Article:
What is it about the term “self-care” that activates my inner 13-year-old? Why can I not keep from rolling my eyes the tiniest bit when I hear it? The concept always felt so... California, all plush bathrobes and Soul Cycle. At least it did, until Naomi Osaka walked away from the French Open, citing self-care.
Now she’s the highest paid woman in sports, but do you remember when Osaka came on the scene? For me, it was when the 20-year-old beat her idol, also my idol, Serena Williams, in straight sets in the 2018 U.S. Open final. In what should have been Osaka’s electrifying debut, she stood at center court for the trophy presentation – and got booed. The crowd was reacting to the umpire’s penalization of Williams, which had handed the win to Osaka. It was, unquestionably, one of the more heartbreaking moments in sports, the clash of the titans waylaid by a rulebook stickler. But that had nothing to do with Osaka, who, by the way, looked to be well on her way to victory anyway.
Trapped on the podium, the invincible Osaka now seemed almost childlike, pulling her visor low to hide her tears. She lacked that hard candy coating, that PR savvy that Williams had developed – or was she born with it?
But Osaka showed up. Swiping her eyes with the back of her sweatband, she sidestepped the MC’s question to go off script, saying something so unexpected it could only have been spontaneous. She apologized, for taking what would have been a historic win for Williams. She could have dismissed the haters with a side-eye or disarmed them with a grin and taken that big fat check. Instead, she waded into the pain: in being cast as the villain, in dethroning your childhood hero, especially this way. Real to the last drop, was this one.
Three years and four Grand Slam titles later, Osaka reappeared on my radar when she spoke her truth once more. This time, it was to announce she’d had enough of the song and dance. It was too much, being constantly prodded for content, forever having to discuss her weaknesses and rehash that original drama. She had suffered bouts of depression since that 2018 final, she revealed. She was ready to pay the exorbitant fines for skipping post-game pressers, but the higher-ups took a hard line: It was full access or expulsion. So Osaka pulled a baller move. She pulled out of that tournament, and the next one, too. They could not force her to do what she didn’t want to do. How badass was that.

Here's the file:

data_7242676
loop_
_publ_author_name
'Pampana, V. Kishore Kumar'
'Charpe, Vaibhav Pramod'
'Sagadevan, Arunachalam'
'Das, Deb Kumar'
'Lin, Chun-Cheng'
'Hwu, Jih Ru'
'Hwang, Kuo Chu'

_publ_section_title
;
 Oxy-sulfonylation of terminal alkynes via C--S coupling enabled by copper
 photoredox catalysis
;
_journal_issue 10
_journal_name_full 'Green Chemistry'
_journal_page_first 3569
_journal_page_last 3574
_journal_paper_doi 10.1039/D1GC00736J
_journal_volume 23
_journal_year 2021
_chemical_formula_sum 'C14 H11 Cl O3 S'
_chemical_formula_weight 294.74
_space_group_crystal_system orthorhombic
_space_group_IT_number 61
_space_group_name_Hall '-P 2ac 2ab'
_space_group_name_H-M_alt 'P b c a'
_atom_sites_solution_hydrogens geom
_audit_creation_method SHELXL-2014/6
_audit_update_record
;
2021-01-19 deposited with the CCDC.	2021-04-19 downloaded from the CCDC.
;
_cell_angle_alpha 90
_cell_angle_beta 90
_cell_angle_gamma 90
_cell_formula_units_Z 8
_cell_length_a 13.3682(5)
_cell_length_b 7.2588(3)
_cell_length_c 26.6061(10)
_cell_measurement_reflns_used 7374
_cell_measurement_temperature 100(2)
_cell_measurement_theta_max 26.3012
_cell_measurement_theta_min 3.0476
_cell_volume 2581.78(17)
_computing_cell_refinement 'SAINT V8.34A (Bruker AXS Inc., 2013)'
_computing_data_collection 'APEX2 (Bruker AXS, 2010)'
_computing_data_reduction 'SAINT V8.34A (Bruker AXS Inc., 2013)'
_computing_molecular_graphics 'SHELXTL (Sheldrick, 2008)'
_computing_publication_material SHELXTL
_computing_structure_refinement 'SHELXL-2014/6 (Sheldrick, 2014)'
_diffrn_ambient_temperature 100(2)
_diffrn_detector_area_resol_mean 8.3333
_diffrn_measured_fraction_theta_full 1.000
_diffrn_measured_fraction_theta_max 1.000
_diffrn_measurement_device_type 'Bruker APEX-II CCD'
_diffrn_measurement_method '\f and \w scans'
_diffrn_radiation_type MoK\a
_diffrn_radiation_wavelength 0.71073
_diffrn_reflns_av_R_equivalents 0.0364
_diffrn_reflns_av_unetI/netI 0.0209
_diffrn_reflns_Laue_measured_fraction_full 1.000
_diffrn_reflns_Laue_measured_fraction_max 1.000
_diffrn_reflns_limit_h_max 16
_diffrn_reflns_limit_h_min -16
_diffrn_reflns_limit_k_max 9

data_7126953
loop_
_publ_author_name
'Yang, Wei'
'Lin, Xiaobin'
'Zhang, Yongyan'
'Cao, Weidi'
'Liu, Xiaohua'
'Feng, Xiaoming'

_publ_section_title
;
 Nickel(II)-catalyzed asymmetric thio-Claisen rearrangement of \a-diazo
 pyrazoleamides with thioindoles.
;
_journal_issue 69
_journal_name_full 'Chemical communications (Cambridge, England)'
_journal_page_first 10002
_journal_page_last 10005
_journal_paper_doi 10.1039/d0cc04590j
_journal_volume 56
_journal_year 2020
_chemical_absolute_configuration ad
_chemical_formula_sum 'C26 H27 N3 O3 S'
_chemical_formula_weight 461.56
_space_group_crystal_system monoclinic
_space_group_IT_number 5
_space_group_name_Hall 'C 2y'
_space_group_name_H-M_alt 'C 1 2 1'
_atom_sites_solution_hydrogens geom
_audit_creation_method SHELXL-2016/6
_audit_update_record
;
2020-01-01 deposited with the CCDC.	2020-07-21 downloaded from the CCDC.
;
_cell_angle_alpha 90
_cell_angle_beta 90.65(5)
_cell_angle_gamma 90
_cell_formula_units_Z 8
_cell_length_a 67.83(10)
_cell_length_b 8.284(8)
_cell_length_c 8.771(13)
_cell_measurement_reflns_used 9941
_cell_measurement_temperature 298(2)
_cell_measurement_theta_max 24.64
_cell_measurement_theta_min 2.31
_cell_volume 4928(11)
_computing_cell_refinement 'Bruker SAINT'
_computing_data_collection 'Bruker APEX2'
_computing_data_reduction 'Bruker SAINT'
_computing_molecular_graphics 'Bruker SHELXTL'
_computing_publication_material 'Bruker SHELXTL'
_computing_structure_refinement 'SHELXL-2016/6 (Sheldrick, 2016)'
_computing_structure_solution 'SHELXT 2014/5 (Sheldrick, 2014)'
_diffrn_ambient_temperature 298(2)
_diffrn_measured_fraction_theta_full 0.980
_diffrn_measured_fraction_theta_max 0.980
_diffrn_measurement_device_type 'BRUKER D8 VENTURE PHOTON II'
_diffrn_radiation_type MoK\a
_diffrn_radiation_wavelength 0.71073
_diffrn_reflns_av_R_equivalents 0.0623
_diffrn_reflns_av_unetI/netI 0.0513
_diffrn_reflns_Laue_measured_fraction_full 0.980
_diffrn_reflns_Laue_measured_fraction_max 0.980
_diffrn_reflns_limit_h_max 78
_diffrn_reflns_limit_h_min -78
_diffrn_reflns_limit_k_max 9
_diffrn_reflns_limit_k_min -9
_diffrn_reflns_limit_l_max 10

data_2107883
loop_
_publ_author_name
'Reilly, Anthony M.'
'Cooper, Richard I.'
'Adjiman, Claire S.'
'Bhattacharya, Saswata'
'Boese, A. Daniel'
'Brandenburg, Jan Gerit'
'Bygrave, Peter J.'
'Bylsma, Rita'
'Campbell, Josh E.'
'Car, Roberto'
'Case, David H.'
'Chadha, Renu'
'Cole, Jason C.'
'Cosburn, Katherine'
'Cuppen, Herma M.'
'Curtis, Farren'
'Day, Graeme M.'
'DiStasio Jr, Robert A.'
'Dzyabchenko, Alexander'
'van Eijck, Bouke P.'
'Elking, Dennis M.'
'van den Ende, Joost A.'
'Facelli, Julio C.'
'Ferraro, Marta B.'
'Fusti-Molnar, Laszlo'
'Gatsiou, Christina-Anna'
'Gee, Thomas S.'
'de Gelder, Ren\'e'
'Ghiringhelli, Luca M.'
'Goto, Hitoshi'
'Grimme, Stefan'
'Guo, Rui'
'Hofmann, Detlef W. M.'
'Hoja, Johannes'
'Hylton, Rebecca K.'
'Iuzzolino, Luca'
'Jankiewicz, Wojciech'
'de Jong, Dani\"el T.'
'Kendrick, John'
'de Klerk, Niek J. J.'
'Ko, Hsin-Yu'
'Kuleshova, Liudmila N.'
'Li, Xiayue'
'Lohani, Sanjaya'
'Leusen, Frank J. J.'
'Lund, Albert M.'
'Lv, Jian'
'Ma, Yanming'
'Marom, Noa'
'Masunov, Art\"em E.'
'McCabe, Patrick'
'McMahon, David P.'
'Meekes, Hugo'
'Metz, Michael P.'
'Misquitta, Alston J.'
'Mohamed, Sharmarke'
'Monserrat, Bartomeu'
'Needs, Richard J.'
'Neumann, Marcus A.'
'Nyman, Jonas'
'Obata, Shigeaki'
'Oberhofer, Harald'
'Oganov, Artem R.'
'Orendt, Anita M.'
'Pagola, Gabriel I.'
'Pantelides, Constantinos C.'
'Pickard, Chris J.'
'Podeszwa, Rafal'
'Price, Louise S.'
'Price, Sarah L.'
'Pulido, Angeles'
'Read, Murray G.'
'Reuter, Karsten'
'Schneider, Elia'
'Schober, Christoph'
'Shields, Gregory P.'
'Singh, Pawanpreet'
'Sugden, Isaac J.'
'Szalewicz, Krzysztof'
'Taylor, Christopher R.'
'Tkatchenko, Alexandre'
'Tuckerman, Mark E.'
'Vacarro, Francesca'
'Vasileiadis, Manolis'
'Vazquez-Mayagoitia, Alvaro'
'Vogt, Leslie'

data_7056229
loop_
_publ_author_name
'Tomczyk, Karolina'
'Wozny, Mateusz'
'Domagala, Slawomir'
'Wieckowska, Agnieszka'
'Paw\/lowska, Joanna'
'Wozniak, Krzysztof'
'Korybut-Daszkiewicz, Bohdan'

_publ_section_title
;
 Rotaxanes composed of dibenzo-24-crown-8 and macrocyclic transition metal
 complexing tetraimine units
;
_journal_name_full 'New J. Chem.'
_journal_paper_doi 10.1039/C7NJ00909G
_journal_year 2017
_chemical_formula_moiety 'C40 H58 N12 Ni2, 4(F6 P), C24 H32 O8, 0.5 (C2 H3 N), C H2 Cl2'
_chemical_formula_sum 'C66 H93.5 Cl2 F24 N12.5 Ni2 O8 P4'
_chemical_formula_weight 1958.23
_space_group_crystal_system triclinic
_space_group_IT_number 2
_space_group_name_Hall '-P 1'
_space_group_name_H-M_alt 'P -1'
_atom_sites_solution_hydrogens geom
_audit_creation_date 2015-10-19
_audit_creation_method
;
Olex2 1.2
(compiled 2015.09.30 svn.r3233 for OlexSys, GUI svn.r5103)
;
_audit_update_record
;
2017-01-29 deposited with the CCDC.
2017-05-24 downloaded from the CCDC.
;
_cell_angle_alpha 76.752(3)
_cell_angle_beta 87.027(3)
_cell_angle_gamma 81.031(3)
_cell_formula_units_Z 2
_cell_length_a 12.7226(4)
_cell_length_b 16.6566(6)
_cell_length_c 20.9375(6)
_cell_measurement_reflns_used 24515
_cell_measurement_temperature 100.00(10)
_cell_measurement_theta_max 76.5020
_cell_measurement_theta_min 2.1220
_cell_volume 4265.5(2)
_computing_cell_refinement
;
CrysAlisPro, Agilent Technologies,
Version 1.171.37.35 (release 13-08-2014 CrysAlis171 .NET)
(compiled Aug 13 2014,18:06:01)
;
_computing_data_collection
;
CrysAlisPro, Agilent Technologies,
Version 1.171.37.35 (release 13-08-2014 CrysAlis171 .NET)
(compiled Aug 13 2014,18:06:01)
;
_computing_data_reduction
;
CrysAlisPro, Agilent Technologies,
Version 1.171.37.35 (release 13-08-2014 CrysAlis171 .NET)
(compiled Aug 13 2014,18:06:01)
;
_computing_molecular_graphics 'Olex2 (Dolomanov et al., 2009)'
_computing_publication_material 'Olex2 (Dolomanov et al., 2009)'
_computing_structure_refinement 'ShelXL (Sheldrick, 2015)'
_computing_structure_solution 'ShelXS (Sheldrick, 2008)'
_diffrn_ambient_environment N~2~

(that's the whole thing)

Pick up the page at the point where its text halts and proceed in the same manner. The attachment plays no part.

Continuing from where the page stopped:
She reminded me of someone, some other beautiful, introverted girl forged in this soulful archetype. Ah yes, my Juno, 5, has that streak of iron in her. She refuses to pander: to be photographed or engage in small talk. She will gaze unblinkingly – though not unkindly – back at well-meaning grocery store cashiers until they give it up.
A mini-me down to her preference for boys’ clothes, Juno is sketched in my likeness but deliciously moreso: more independent, unapologetic. She is who I wish I had the courage to be. Will the world let her stay this way?
Recently, Juno – aptly named for the vengeful Roman queen of the gods – was seized by a fury one morning when I dropped her off at school. Just one of those days she didn’t want to be left. I booked it up the hill, not looking back, having learned by now that the sooner I disappeared, the better. On pickup that afternoon, I asked how the morning had gone. Oh, she stayed up on the pirate ship for a while, shrugged Juno’s teacher, wise in the ways of children. Protecting her energy, she said with a smile. I smiled, too. It was all in the framing. Her teacher did not say that Juno had sulked and refused to play with the other children. That she’d spent half the day stomping the deck like Captain Ahab, glowering down from on high. Juno’s fiery behavior did not constitute a mark of shame at all, but rather a sensible form of self-care. And when she was ready to play, down she came.
Protecting her energy. As a word geek, as a woman, I like it. That’s what Osaka is doing, instead of racking up another title. It’s what Juno is doing, when she shakes her head no: absolutely no pictures. So I put down my camera and content myself with admiring my middle child. I can’t help but think that sooner or later, the world will back her into a corner, and what then? Something tells me she’ll figure it out. She’ll find her way back to that proverbial pirate ship, batten down the hatches – and when she’s good and ready to play, down she’ll come.